Four of the most life-threatening skin conditions and what you should know about them



File 20180312 30965 xaeir3.jpg?ixlib=rb 1.1
Some serious skin conditions are more likely to affect those with weaker immune systems.
from http://www.shutterstock.com

William Cranwell, Melbourne Health

This article is part of our series about skin: why we have it, what it does, and what can go wrong. Read other articles in the series here.


Dermatological emergencies are uncommon, but can cause devastating complications and death if not recognised and treated early. Some skin conditions require treatment in an intensive care unit. Here are some of the most serious skin conditions and what you should know about recognising them.

1. Necrotising fasciitis

Necrotising fasciitis is a severe infection of the skin, the tissue below the skin, and the fascia (fibrous tissue that separates muscles and organs), resulting in tissue death, or necrosis. The infection is rapid, fast-spreading and fatal if not detected and treated early. If not treated with antibiotics and surgery early, toxic shock and organ failure are common.

Necrotising fasciitis may occur in anyone. Previously healthy young people are often affected.

The cause may be one or more bacteria entering the body via an external injury or punctured internal organ. Group A streptococci bacteria, which are the organisms implicated in “strep throat”, are among the most common causes.




Read more:
Explainer: what causes necrotising fasciitis, the flesh-eating bug?


Early necrotising fasciitis is easily missed, as similar symptoms are commonly seen in less severe infection. The initial area is painful, red and swollen. This progresses to a dark, blistered, malodorous and blackened area, which is a sign of tissue death. Other symptoms include fever, intense pain, low blood pressure and shock.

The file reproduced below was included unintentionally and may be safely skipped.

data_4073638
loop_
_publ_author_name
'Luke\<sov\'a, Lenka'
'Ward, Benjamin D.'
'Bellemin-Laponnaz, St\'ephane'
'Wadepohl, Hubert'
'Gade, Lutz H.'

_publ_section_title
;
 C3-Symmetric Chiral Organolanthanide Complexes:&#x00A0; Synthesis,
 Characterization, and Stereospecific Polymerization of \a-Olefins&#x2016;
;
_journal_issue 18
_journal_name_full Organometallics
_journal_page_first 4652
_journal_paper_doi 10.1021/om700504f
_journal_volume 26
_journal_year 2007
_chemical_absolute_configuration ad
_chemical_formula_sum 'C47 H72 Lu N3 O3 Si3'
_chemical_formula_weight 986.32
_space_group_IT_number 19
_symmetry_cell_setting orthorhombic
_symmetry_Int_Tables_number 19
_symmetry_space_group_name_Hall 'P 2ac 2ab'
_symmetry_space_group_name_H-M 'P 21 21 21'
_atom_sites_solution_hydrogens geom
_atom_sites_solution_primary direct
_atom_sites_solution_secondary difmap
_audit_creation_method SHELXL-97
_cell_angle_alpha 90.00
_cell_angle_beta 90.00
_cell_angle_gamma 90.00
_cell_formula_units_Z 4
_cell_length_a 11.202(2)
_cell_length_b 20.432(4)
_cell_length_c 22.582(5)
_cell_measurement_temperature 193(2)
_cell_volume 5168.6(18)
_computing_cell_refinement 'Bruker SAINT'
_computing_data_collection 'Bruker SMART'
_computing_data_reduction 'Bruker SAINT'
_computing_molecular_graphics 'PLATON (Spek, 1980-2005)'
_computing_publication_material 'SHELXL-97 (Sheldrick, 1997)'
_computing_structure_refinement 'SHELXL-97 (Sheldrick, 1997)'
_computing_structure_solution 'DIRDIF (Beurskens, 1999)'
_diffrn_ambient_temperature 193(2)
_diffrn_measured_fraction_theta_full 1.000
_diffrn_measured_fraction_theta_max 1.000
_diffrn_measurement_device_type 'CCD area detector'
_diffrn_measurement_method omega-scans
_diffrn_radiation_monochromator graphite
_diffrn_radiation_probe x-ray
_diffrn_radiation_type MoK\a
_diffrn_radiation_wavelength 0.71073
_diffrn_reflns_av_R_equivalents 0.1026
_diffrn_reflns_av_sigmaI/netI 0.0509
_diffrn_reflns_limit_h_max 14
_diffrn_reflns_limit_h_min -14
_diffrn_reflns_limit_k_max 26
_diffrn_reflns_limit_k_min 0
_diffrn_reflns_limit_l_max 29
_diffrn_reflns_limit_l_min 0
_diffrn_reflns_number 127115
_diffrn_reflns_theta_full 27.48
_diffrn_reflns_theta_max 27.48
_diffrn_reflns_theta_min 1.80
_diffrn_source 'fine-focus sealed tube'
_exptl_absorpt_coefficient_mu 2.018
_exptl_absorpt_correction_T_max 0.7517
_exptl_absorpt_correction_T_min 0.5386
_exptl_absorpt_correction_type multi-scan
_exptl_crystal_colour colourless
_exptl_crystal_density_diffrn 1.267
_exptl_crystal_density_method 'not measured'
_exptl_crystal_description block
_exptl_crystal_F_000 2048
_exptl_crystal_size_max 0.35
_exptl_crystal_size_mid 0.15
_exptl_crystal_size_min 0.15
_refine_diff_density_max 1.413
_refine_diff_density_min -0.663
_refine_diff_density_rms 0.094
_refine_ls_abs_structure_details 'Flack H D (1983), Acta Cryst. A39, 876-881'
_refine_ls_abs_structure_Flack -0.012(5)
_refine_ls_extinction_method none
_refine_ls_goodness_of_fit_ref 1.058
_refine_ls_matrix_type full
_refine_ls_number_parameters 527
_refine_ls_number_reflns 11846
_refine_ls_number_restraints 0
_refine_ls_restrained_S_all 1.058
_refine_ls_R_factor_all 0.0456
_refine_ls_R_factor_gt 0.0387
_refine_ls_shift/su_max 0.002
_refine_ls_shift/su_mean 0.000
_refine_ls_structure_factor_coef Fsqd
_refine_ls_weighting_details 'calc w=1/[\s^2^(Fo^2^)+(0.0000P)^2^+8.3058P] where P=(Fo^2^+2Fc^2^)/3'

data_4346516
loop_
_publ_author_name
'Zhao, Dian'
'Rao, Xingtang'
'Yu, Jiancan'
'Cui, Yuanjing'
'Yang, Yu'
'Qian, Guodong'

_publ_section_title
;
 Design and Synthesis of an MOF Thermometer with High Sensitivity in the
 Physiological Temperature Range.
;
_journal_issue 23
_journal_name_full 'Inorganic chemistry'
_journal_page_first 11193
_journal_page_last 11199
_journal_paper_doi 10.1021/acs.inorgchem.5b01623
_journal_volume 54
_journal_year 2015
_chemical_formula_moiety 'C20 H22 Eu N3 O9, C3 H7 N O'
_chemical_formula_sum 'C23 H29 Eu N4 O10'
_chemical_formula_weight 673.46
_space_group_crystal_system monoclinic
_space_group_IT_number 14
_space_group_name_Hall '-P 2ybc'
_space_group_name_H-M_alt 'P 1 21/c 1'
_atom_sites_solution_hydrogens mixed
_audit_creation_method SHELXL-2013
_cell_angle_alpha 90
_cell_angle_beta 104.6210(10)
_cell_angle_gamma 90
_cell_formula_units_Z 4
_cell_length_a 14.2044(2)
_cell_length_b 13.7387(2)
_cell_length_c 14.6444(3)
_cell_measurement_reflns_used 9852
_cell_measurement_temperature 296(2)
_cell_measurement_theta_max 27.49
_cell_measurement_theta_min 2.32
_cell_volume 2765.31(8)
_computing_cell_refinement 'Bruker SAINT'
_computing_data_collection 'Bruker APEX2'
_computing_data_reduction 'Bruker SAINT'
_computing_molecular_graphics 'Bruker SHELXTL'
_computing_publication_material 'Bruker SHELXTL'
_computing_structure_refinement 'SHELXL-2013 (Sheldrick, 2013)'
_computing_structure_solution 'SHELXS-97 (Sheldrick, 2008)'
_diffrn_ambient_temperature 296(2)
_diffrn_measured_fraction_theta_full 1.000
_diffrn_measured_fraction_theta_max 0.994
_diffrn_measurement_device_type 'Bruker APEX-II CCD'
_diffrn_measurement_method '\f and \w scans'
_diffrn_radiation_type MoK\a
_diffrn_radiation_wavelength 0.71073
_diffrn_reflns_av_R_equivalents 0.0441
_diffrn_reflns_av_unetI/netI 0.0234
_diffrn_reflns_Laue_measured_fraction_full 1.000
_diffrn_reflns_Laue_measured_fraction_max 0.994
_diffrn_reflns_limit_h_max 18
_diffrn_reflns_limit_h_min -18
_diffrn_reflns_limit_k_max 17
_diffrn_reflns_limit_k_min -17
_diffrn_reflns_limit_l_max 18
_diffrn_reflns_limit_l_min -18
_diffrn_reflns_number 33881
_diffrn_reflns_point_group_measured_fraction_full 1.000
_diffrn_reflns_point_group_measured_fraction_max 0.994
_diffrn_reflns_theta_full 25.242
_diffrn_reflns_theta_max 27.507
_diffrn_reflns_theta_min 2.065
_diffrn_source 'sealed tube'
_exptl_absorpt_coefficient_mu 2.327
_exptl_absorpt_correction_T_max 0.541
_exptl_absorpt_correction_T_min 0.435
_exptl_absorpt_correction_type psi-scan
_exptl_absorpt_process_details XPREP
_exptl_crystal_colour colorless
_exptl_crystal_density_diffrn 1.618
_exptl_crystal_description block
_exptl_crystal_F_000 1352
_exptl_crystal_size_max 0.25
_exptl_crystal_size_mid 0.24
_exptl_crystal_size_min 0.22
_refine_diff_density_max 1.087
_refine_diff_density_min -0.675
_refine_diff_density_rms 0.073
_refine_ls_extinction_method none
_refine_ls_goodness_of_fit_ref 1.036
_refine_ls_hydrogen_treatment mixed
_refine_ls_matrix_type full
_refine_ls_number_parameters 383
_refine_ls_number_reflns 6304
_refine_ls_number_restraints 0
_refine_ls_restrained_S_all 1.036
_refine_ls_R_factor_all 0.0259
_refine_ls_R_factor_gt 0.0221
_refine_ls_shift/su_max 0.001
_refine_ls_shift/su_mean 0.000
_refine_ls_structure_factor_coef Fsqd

The most important risk factors for necrotising fasciitis include diabetes, peripheral vascular disease, trauma, alcohol and intravenous drug use, and use of non-steroidal anti-inflammatory drugs.

Treatment of necrotising fasciitis is immediate hospitalisation, surgical removal of all dead tissue, and intravenous antibiotics. Patients often require intensive care. Management of shock and other complications reduces the risk of death. Use of a hyperbaric chamber (to increase oxygen delivery to the tissue) and immune therapy may also be required.

Around a quarter of people diagnosed with necrotising fasciitis will die, and sepsis occurs in up to 70% of cases.

Most have heard of necrotising fasciitis as the ‘flesh-eating bug’.
DermNet New Zealand

2. Scalded skin syndrome

Staphylococcal scalded skin syndrome is an uncommon major skin infection. It typically affects newborn babies, young children and adults with reduced immune systems or kidney failure. This syndrome is caused by toxins produced by the bacterium Staphylococcus aureus, which is common in throat, ear and eye infections.

Around 15-40% of adults carry Staphylococcus aureus on the skin surface and have no problems. But these adults may inadvertently introduce the bacteria into nurseries or daycare centres. Because young children have weak immunity to specific toxins, they’re at increased risk of scalded skin syndrome.

Scalded skin syndrome is characterised by a red, blistering rash resembling burns. Early symptoms include fever, skin redness and skin tenderness. Other symptoms may include sore throat or conjunctivitis.

Within 24-48 hours, fluid-filled blisters form on the entire body. The blisters may rupture, leaving areas resembling burns. Large areas of the skin peel off and fall away with only minor touch.




Read more:
Common skin rashes and what to do about them


Scalded skin syndrome requires hospitalisation for intravenous antibiotics and treatment of the wounds. Ruptured blisters require wound dressings, and the skin surface requires intense care to avoid further damage.

Other treatment includes intravenous fluid and electrolyte maintenance to prevent shock and other complications, paracetamol for pain and fever, and avoidance of severe sepsis. Sepsis is when chemicals released into the bloodstream to fight an infection trigger inflammatory responses throughout the body, which can be life-threatening.

Complications of scalded skin syndrome include severe infection, pneumonia, cellulitis (a bacterial skin infection) and dehydration. Most children treated appropriately recover well and healing is complete within a week.

Staphylococcal scalded skin syndrome is more likely to occur in people with weaker immune systems – such as children.
DermNet New Zealand

3. DRESS syndrome